The Difference Between a Leader and a Follower

I would recommend Joel’s coaching to anyone who is in a rut in their job, who is looking for something more or needs some direction in their life. Joel is an outstanding coach.

Cecilia Willer, Partner Business Manager


What happens when the star employee steps up the ladder to a leadership role? How does he/she handle this leap? Does his previous role prepare him to be a good boss? How does moving from important (star employee) to becoming more powerful (leader) effect the person and his/her work?

How do you step out of the lime light of being the top talent to moving into a “mover/shaker’s” role directly impacting the direction of the company?  In order to get a better understanding of this process, let’s begin by taking a closer look at the distinct differences between a Follower and a leader. This article will help make that leap to the leader.
First, as a whiz kid you help your superiors look better, but as the leader your role is different. It’s about helping the whiz kids become better through maximizing resources, time, and support. As a leader, you are responsible for the staff and all their distinct personalities. You become more of a manager of people versus the whiz kid who is only responsible for doing his or her job.
As they move up the corporate food chain, leaders are forced to deal with more politics, while as a whiz kid you focus much more on your own world and your own daily tasks. In other words, whiz kids can just shine without effort while as a leader you are expected and get paid to shine regardless of recognition. Actually, you must shine or you aren’t fulfilling your role as a leader. So in order to help you take your first bold step, here are some tips to help you identify what separates a great leader from his (or her) followers:

  1. Great leaders lead by example with an overriding guiding vision or purpose. They possess an unquenchable passion for successfully implementing the vision of the company at the expense of others disapproval or those individuals who fail to see the bigger picture. They don’t waste time worrying about day to day responsibilities or problems, but, instead focus on where the organization needs to go.
  2. Great leaders know how to be themselves and are proud of who they are. They are comfortable with who they are and what they need to say, and they say it with confidence.
  3. Great leaders have the ability to inspire confidence in others. They have outstanding communication skills and can clearly and concisely communicate their message to motivate those around them to greater heights of achievement. People do more for leaders they respect then they would normally do for others.
  4. Great leaders are never self-serving. Unlike the whiz kid, they aren’t focused on proving themselves but are focused unconditionally (and not selfishly) on what is best for the organization. Their interest is expressing themselves to improve the company.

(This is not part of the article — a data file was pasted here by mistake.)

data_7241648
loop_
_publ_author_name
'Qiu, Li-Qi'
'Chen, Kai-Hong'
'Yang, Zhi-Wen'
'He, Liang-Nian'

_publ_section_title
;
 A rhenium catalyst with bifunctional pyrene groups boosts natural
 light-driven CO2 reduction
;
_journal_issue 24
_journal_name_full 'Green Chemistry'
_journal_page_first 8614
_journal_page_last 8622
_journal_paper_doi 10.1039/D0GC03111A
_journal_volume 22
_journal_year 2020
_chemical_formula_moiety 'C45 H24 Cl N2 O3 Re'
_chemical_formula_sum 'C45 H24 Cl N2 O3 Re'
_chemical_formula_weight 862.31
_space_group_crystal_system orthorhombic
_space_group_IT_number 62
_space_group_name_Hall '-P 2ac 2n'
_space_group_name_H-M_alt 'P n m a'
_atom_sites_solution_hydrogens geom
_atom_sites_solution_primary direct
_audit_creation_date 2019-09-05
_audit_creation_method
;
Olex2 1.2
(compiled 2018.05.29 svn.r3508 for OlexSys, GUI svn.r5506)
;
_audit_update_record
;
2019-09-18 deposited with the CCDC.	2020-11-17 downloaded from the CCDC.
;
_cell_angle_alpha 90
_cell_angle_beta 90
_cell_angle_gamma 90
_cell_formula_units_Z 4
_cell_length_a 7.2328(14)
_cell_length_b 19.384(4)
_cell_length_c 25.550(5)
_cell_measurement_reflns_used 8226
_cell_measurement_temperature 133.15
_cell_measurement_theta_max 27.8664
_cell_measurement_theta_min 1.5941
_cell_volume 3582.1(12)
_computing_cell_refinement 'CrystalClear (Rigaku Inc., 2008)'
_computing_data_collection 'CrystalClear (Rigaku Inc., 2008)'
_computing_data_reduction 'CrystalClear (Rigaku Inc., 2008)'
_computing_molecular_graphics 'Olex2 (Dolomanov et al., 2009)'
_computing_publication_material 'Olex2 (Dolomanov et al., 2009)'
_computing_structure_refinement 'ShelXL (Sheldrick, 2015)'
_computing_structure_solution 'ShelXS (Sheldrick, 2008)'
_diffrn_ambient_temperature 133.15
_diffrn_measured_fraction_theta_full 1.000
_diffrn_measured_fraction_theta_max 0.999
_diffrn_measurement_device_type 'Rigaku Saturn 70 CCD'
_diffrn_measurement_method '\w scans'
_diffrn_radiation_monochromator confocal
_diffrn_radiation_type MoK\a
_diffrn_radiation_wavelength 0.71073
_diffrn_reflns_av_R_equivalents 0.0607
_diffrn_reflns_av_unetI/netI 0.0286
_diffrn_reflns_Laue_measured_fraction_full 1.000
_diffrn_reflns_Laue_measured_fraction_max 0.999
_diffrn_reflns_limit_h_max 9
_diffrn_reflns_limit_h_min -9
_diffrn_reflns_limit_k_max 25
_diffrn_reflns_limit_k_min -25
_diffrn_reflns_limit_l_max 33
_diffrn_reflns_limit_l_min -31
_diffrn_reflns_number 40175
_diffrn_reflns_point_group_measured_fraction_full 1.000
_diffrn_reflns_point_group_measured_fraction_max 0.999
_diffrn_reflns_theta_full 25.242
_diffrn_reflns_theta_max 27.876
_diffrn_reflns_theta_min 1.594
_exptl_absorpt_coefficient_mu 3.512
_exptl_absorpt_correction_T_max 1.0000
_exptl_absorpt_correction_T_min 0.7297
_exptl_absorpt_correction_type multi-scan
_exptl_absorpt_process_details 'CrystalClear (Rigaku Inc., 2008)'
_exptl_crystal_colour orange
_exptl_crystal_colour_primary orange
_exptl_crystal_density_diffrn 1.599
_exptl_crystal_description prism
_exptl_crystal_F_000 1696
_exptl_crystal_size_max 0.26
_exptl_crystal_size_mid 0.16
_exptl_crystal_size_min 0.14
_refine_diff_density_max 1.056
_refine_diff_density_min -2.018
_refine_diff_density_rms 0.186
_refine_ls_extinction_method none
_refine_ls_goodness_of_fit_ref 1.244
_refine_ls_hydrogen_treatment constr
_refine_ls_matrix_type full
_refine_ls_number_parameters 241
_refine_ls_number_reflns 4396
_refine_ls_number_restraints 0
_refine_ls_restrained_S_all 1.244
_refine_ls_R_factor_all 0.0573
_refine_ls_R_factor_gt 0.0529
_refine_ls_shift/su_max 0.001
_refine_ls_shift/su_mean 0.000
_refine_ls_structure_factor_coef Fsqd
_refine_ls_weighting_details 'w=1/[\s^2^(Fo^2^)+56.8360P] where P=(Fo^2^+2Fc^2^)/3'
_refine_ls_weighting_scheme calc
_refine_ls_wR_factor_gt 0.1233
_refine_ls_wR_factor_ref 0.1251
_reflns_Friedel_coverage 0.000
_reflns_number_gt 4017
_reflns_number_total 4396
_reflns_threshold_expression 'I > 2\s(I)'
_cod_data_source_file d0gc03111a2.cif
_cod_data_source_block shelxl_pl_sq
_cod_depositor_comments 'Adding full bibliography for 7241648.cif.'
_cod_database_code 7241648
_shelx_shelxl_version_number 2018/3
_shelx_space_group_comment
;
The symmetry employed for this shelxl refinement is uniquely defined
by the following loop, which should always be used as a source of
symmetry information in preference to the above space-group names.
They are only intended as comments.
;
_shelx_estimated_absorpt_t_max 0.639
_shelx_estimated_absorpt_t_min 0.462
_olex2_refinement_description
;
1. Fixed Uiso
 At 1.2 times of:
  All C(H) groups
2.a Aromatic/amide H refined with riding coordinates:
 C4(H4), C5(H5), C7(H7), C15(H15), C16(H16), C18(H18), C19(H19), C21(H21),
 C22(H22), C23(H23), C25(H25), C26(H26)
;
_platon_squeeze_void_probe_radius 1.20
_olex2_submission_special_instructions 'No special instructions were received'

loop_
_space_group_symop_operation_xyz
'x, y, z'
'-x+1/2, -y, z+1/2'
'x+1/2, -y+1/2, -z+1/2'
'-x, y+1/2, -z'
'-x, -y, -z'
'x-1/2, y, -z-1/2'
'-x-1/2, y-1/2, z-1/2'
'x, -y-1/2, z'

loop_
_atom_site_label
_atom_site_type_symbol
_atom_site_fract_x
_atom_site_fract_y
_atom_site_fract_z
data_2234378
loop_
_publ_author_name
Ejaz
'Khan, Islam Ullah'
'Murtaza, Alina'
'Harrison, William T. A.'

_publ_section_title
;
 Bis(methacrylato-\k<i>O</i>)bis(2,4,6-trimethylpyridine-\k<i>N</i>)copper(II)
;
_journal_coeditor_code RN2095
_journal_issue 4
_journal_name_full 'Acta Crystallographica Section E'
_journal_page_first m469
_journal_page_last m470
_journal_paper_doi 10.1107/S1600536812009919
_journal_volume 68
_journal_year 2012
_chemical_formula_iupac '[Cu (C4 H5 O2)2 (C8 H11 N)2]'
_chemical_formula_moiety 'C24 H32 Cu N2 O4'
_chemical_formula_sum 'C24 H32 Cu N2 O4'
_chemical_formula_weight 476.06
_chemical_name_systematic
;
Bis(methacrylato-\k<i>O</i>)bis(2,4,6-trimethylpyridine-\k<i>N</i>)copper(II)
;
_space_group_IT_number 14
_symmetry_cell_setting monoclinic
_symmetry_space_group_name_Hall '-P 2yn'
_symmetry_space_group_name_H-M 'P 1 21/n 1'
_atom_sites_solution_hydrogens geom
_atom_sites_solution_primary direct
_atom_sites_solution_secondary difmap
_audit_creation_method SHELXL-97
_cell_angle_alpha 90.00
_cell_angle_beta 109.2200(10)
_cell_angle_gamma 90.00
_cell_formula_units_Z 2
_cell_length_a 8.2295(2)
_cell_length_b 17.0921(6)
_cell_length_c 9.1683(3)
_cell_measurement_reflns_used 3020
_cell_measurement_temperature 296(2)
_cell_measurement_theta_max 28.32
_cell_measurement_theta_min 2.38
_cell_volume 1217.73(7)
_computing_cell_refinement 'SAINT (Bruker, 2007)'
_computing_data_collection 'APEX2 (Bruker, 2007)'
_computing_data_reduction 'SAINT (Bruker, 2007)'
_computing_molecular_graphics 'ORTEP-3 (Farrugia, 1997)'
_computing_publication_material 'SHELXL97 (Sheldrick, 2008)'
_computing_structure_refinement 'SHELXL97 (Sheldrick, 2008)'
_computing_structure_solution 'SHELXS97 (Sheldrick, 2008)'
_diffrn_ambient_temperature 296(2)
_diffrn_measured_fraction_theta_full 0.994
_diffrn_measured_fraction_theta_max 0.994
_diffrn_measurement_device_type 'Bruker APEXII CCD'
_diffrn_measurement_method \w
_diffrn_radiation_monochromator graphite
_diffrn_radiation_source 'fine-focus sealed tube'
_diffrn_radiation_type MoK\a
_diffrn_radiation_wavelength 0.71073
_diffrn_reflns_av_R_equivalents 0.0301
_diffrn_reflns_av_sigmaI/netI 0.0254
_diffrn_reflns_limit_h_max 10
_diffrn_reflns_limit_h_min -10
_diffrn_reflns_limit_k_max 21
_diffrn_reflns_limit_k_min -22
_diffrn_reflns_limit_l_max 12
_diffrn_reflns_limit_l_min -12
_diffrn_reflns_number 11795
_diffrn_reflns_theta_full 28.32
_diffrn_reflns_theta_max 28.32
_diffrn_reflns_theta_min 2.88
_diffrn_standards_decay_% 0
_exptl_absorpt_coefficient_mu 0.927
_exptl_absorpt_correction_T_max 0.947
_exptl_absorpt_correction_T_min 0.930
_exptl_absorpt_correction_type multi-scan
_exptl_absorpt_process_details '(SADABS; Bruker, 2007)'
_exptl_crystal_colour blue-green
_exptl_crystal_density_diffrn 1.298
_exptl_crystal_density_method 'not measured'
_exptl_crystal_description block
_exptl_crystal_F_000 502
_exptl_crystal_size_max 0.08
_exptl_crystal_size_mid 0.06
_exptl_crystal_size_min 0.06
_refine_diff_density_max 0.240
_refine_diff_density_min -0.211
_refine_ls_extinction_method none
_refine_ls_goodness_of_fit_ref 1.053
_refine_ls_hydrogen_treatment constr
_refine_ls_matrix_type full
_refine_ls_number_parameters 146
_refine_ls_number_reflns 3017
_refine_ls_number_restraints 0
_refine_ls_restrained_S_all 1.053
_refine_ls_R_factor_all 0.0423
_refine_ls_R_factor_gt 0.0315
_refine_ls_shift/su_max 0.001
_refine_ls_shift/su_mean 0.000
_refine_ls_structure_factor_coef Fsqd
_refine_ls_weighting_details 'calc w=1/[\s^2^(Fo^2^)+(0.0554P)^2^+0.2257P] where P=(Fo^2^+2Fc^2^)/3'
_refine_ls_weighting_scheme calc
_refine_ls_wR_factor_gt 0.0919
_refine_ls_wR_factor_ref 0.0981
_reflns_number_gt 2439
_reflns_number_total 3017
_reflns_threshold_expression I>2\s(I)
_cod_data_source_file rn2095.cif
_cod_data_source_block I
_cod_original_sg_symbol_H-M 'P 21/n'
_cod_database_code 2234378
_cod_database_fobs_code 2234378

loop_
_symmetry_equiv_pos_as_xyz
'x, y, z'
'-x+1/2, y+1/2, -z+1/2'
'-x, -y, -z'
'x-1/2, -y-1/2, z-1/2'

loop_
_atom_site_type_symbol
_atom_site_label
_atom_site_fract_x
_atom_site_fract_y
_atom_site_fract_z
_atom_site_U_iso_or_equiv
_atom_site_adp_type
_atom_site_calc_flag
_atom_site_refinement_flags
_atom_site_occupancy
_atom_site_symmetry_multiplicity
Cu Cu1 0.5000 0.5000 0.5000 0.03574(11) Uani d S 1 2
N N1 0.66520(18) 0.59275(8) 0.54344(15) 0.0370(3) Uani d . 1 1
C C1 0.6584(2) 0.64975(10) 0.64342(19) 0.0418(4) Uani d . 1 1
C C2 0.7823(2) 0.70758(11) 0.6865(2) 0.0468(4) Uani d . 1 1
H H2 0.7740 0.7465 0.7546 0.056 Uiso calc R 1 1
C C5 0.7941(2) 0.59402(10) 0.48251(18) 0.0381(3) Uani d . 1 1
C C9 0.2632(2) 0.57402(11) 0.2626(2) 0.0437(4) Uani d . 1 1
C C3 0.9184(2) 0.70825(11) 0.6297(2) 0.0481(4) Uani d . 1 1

5. Great leaders rarely question themselves. But instead, they listen to their inner voice and trust it completely. It is their most trusted confidant and they will allow it to be their guide with each step they taken, even as they move in directions that others haven’t gone before. To be a great leader you must believe in this voice with complete devotion and trust that it will always be their to guide you.
  6. Great leaders know when to take advice. They value support from others and bring others into their circle who can provide the counsel they need. They realize how large their tasks are and bring in the necessary resources and people to generate the support which is vital for success. Coaches, mentors and other respected leaders are a part of their support team.
  7. Great leaders possess the foresight to move ahead, even in the most questionable times. They take risks and realize the importance of moving forward daring themselves and others into new dimensions and directions. They realize this is apart of their responsibility and not something they can turn their backs away from. Once they realize the vision, they rise up to the occasion and take the necessary risks needed for implementation.
  8. Great leaders love what they do and communicate their passion to others. They exude a passionate energy that rubs off on the others around them. They have a light, effortless and clear persona that comes forward because they are so one with their work. Others feel this and want to be apart of this shadow of a vision that the leader is bringing forward.
  9. Great leaders learn to lead by following. They trust those who are in authority above them and are loyal to them. They are inspired by the message and shadow that is coming forward and may even notice themselves liking them and wanting to be more like them.
  10. Great leaders never quit. They embrace and overcome any obstacles, personal or otherwise, that stand in their way. Thus, they need to do the necessary work on themselves to not allow anything that is holding them back or habits they do which are limiting from being the best leader as possible. They can then readily apply that knowledge of overcoming to obstacles that others within the organization must overcome and help them to see ways around them.

Leaders inspire others not to focus on the obstacles, but on the end result of achieving the goal they are striving for, even if it seems insurmountable.